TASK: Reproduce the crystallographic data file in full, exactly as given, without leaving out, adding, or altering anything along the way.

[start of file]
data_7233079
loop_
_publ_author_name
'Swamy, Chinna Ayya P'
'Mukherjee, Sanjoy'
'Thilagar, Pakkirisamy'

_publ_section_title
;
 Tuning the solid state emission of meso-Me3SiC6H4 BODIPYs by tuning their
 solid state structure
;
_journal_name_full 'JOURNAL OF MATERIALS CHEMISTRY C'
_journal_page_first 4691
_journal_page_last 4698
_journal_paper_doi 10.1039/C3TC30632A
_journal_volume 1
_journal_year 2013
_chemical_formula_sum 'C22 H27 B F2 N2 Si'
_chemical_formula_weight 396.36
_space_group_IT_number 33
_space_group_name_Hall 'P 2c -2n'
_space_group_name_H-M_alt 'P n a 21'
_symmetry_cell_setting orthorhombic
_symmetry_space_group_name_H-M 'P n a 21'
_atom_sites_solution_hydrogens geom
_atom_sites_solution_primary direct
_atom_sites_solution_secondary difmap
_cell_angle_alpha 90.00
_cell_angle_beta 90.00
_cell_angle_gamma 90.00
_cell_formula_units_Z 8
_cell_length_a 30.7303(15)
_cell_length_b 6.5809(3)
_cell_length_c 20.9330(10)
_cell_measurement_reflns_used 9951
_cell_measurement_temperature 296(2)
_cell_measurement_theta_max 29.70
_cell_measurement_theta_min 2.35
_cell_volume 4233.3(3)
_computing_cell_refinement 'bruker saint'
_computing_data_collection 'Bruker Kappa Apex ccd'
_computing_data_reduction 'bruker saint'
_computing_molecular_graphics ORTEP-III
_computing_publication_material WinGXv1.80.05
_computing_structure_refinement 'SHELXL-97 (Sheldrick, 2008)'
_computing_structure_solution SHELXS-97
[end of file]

data_7233079
loop_
_publ_author_name
'Swamy, Chinna Ayya P'
'Mukherjee, Sanjoy'
'Thilagar, Pakkirisamy'

_publ_section_title
;
 Tuning the solid state emission of meso-Me3SiC6H4 BODIPYs by tuning their
 solid state structure
;
_journal_name_full 'JOURNAL OF MATERIALS CHEMISTRY C'
_journal_page_first 4691
_journal_page_last 4698
_journal_paper_doi 10.1039/C3TC30632A
_journal_volume 1
_journal_year 2013
_chemical_formula_sum 'C22 H27 B F2 N2 Si'
_chemical_formula_weight 396.36
_space_group_IT_number 33
_space_group_name_Hall 'P 2c -2n'
_space_group_name_H-M_alt 'P n a 21'
_symmetry_cell_setting orthorhombic
_symmetry_space_group_name_H-M 'P n a 21'
_atom_sites_solution_hydrogens geom
_atom_sites_solution_primary direct
_atom_sites_solution_secondary difmap
_cell_angle_alpha 90.00
_cell_angle_beta 90.00
_cell_angle_gamma 90.00
_cell_formula_units_Z 8
_cell_length_a 30.7303(15)
_cell_length_b 6.5809(3)
_cell_length_c 20.9330(10)
_cell_measurement_reflns_used 9951
_cell_measurement_temperature 296(2)
_cell_measurement_theta_max 29.70
_cell_measurement_theta_min 2.35
_cell_volume 4233.3(3)
_computing_cell_refinement 'bruker saint'
_computing_data_collection 'Bruker Kappa Apex ccd'
_computing_data_reduction 'bruker saint'
_computing_molecular_graphics ORTEP-III
_computing_publication_material WinGXv1.80.05
_computing_structure_refinement 'SHELXL-97 (Sheldrick, 2008)'
_computing_structure_solution SHELXS-97